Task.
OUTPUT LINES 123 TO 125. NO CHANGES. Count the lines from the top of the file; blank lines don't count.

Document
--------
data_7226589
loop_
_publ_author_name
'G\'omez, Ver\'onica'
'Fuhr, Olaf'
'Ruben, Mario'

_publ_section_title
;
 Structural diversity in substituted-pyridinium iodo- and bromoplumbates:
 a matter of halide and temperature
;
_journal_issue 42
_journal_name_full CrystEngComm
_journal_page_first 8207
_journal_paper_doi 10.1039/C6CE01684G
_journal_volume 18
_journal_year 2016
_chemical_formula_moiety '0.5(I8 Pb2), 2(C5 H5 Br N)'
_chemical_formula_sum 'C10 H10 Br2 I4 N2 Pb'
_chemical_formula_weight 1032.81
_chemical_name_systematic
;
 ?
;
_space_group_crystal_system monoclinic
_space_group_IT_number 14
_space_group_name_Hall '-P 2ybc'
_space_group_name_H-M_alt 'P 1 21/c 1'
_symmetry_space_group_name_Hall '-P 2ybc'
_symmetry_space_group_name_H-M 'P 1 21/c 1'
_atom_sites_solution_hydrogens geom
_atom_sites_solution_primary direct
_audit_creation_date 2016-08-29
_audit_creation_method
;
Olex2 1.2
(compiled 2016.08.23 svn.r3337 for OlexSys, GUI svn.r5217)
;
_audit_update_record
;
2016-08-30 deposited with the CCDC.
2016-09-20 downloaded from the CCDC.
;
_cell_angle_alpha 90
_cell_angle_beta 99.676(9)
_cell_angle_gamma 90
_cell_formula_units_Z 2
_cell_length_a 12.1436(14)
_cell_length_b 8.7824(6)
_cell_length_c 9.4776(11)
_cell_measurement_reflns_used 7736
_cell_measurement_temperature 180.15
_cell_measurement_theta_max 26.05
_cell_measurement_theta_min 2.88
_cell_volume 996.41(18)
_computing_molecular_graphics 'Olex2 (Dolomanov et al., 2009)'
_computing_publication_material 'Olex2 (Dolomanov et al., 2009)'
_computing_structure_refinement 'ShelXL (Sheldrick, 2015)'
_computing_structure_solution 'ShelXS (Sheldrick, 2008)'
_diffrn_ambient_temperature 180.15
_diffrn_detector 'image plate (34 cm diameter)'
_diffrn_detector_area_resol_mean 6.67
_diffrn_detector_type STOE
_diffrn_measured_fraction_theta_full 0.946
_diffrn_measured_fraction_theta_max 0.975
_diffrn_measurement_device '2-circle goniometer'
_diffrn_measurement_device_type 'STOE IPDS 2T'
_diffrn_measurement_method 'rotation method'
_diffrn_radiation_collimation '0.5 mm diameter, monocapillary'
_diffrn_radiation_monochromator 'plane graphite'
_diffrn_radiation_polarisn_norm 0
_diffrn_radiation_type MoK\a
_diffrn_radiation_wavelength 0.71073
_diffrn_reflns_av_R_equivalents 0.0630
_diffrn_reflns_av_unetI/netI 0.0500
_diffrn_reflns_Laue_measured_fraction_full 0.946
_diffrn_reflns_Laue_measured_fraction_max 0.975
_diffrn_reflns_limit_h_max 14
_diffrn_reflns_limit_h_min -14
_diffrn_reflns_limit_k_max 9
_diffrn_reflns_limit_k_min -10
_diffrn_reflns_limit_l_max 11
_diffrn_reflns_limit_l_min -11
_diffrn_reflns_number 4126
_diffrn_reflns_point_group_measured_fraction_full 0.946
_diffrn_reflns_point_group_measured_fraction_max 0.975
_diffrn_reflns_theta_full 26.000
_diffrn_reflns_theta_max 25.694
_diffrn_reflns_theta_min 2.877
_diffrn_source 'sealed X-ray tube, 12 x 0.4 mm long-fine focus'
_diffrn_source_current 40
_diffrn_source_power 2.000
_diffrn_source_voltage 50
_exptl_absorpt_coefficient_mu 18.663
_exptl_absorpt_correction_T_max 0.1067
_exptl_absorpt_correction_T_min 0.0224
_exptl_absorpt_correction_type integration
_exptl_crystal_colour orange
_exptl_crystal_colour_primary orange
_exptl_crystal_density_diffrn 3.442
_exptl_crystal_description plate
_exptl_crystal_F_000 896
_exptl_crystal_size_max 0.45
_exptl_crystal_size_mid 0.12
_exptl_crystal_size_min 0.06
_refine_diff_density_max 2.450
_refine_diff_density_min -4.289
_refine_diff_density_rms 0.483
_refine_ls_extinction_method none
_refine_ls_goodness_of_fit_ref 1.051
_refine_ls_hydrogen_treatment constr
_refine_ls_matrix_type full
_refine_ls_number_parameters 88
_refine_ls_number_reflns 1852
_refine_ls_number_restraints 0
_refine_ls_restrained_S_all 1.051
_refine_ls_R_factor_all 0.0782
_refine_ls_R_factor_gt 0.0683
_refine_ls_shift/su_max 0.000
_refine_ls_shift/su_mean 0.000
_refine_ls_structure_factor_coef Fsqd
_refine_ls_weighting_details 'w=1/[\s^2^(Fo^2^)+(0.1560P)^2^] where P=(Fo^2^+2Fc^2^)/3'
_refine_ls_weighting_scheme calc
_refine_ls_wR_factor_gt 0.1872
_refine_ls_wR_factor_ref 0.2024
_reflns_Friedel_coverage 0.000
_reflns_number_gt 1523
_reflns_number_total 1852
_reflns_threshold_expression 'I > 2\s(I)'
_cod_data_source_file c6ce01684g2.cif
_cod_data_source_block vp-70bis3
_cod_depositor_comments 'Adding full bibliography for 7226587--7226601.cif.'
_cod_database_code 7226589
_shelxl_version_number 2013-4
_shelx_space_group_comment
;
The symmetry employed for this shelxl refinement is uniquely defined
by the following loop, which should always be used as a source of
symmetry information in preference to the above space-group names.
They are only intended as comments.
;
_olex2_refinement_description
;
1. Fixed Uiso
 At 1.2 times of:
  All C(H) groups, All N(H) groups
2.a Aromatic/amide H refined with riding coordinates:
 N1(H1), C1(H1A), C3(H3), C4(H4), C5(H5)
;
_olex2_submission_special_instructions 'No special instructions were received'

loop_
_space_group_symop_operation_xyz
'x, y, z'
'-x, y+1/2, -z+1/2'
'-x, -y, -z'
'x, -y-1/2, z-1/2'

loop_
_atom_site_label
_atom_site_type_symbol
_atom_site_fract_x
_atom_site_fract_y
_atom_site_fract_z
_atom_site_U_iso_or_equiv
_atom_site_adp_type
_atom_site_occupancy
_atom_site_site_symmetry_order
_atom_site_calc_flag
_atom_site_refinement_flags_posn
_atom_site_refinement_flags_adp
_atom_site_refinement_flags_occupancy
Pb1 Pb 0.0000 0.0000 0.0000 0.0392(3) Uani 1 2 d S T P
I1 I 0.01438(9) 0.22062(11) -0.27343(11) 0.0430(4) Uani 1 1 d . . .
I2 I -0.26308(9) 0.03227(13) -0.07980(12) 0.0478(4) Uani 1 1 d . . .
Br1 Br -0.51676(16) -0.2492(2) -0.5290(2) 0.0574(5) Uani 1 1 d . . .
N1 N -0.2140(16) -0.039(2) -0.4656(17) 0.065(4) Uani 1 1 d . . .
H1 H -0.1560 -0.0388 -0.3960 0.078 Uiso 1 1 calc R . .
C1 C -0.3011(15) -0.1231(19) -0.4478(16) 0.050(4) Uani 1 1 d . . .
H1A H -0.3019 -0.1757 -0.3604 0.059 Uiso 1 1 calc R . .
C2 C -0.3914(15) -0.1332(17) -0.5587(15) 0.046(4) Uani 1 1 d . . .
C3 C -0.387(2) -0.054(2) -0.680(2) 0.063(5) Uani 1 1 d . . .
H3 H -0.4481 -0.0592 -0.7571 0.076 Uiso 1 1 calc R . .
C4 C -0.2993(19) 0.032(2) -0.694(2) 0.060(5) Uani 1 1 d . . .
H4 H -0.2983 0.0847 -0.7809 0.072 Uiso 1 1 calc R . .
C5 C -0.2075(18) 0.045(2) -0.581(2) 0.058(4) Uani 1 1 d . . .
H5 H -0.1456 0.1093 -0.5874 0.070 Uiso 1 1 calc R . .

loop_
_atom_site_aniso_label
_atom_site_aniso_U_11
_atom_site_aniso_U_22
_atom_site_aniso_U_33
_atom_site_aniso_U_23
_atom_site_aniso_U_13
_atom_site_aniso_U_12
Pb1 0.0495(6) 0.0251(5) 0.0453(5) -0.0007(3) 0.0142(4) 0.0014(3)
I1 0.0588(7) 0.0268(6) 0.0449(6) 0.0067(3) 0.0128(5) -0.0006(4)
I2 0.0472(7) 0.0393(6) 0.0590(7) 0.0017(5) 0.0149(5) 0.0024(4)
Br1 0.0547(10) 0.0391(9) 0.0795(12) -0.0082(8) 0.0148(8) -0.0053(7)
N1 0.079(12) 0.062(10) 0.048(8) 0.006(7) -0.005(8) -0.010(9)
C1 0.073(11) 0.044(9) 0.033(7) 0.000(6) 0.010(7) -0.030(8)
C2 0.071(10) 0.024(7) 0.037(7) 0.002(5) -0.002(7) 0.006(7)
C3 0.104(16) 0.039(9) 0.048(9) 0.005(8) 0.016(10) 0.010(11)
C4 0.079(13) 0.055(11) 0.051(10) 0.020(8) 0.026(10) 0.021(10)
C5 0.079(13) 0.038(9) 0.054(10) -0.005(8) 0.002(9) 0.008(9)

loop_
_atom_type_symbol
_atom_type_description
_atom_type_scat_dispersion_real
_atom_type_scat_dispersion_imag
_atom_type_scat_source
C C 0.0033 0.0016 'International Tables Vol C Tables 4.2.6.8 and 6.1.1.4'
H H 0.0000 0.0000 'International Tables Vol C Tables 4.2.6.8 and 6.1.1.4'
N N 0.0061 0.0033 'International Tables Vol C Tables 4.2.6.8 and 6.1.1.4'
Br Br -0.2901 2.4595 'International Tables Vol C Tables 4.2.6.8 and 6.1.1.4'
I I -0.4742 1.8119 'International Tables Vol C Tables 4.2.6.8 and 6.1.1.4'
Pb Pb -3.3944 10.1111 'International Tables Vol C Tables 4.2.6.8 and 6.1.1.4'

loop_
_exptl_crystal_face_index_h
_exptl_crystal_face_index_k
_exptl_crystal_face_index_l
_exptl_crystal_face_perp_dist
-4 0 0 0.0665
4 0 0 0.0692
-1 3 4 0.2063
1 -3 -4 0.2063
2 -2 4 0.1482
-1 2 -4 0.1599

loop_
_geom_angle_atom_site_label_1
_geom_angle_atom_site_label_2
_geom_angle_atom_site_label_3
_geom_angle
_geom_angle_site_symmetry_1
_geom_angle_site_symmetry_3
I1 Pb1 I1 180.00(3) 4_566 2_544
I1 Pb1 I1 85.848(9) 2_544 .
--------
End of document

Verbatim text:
_refine_ls_weighting_scheme calc
_refine_ls_wR_factor_gt 0.1872
_refine_ls_wR_factor_ref 0.2024